At a custody level, especially with the advent of greater liability under the proposed UCITS V regulations and the opaque comforts in AIFMD, we really need to revisit CSD liability. There should be minimum requirements for a CSD, but that has to be tempered with the fact that a CSD will never have enough of a capital or revenue buffer to cover a truly major loss of assets. The CSD must be liable for the actions of its employees and have insurance to cover for fraud, provided either by the insurance market or from its shareholders and direct stakeholders. The CSD should be liable for any breach of its cyber security. The risks of losses arising through employee malpractice or fraud or cybercrime may be remote but each CSD should have a clear living will by which they define explicitly how they would allocate such a loss. If investors, as an example, were to carry the loss pro rata to their holdings, there will be an interesting debate between them and their sub agents to apportion such losses. The CSD is also liable for operational losses although these are likely to be at a lower level than those resulting potentially from fraud or cybercrime. But the CSD should also be transparent about its control procedures, the effectiveness of its reconciliation processes and the liability it has for ancillary services such as asset servicing.
We need also to revisit asset servicing. This has lost some of the focus it used to have and most errors have been readily apportioned between the different parties. But the process is totally flawed. Investors need to be mobilised to ensure more reliable data transmission between issuer and investor with technology being used intelligently in machine readable secure messaging mode as the normal medium rather than paper or electronic document files. Governance needs to be tightened with mandatory provision of standardised electronic voting by all companies. Tax reclamation should follow best practice and, to start, a European directive should be targeted. And, throughout this process, we need to move to standard declarations in electronic form rather than the confusing pile of local language and often company unique documentation we have today.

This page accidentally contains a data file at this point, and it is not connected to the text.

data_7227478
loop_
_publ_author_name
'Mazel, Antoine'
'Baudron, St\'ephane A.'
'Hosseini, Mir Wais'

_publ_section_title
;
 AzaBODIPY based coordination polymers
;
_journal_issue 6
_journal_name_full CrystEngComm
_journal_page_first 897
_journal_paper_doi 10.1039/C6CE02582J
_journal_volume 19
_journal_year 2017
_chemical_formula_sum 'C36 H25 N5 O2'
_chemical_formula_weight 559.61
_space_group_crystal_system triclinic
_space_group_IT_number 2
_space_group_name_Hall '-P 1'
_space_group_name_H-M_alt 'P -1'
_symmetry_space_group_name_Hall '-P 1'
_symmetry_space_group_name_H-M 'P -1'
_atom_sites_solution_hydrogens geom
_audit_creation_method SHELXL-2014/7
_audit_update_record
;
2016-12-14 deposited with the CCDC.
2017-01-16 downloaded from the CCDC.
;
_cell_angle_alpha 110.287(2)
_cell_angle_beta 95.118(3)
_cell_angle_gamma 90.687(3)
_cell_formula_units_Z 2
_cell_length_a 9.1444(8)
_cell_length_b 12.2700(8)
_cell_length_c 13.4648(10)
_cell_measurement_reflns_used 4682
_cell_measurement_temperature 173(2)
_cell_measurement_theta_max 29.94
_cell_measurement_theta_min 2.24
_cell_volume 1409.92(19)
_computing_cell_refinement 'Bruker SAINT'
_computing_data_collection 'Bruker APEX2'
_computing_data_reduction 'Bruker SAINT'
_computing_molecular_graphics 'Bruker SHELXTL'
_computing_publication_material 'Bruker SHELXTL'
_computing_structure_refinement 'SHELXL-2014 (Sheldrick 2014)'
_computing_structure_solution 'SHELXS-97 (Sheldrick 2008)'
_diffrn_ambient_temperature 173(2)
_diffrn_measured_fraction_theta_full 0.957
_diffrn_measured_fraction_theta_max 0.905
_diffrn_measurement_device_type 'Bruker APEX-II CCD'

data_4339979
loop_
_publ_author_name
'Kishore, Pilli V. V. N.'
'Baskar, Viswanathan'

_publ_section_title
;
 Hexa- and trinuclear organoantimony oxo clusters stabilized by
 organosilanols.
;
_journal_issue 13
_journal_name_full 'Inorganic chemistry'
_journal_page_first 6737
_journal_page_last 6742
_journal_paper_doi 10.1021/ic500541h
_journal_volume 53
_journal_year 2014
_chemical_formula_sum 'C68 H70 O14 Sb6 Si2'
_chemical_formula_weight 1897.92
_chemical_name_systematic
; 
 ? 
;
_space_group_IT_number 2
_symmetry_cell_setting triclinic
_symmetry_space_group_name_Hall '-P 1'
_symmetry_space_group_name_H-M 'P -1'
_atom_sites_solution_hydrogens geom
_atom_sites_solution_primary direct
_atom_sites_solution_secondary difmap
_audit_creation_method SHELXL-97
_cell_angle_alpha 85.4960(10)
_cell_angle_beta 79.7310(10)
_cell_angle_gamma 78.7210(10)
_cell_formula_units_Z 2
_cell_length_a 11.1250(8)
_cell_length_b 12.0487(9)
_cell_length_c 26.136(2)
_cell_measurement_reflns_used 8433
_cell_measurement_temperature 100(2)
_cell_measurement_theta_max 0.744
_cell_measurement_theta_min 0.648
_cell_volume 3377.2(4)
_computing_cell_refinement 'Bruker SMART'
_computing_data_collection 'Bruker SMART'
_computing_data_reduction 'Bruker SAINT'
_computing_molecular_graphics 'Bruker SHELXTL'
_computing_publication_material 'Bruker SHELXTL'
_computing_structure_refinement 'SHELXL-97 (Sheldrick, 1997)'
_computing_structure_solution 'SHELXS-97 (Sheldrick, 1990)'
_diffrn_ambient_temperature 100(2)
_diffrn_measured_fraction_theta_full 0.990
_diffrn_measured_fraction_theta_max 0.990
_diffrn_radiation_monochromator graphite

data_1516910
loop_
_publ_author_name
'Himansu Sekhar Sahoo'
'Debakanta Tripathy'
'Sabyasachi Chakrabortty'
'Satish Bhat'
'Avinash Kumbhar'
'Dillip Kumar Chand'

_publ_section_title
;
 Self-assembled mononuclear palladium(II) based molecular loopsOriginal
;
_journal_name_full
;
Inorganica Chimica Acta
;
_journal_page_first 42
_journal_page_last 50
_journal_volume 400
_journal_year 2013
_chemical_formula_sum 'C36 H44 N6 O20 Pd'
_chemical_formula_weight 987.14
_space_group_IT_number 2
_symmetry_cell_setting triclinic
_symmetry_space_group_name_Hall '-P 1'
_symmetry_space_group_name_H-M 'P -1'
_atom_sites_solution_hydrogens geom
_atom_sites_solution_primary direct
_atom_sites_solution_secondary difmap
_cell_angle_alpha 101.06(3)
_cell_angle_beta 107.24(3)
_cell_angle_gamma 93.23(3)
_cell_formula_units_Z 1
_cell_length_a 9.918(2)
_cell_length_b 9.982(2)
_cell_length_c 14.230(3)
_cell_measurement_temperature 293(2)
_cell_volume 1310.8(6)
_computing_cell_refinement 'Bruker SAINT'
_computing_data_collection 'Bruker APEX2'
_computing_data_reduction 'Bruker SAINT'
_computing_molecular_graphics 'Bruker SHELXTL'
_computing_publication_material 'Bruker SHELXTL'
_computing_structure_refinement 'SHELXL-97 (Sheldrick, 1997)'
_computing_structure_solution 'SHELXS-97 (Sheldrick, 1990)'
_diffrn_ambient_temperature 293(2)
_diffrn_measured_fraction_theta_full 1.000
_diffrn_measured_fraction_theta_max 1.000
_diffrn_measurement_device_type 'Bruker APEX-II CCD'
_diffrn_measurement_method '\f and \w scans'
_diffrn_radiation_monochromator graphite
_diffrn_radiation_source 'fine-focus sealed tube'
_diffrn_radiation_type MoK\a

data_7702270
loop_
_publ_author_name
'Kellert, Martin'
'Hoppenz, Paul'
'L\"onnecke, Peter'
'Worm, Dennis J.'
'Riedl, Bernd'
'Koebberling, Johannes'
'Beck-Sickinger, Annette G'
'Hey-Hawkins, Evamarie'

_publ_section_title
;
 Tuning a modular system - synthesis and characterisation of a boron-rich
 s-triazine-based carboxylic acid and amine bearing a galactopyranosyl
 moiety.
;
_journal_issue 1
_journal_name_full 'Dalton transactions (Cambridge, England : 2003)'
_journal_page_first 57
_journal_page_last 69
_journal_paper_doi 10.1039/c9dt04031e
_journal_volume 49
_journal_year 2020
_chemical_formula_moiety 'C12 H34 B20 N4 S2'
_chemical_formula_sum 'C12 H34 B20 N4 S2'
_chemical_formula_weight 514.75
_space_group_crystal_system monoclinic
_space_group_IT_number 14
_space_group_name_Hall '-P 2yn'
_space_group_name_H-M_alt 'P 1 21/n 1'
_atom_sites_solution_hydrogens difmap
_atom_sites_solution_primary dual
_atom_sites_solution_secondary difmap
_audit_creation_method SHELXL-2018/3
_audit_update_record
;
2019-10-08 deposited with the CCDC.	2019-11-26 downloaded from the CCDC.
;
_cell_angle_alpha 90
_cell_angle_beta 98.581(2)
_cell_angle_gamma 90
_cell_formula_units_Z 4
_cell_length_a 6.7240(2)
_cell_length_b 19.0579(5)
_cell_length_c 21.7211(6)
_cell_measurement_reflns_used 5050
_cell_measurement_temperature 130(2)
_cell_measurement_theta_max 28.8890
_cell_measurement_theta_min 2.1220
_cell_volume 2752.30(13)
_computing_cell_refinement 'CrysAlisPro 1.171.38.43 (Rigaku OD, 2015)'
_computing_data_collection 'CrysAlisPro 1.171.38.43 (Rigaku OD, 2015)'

These are all simple tasks. There are other flaws in the process. The CCP structure is a risk concentration nightmare. The cavalier demand for prime collateral, especially at times of crisis, will never match nervous supply. There are potential conflicts between the fiduciary obligations of market intermediaries and likely government policy at times of stress, especially as infrastructure moves into areas such as triparty, collateral management or securities lending. The hunger for data, most of it assembled in a manner that defies useful application, and the reliance on the existence of that data by the regulators will be put to test in a future crisis.
But to ensure that crisis is manageable, the industry risk managers should revisit some of these basics in the areas of greatest risk. Otherwise, we may find, despite all the progress made, a crisis driven gridlock that will decimate our industry.
Don’t Forget the Basics!
There is a great danger that managers in our business are losing sight of the big picture. From work I have recently undertaken, it is clear that senior management are over paranoid about the pitfalls of regulation.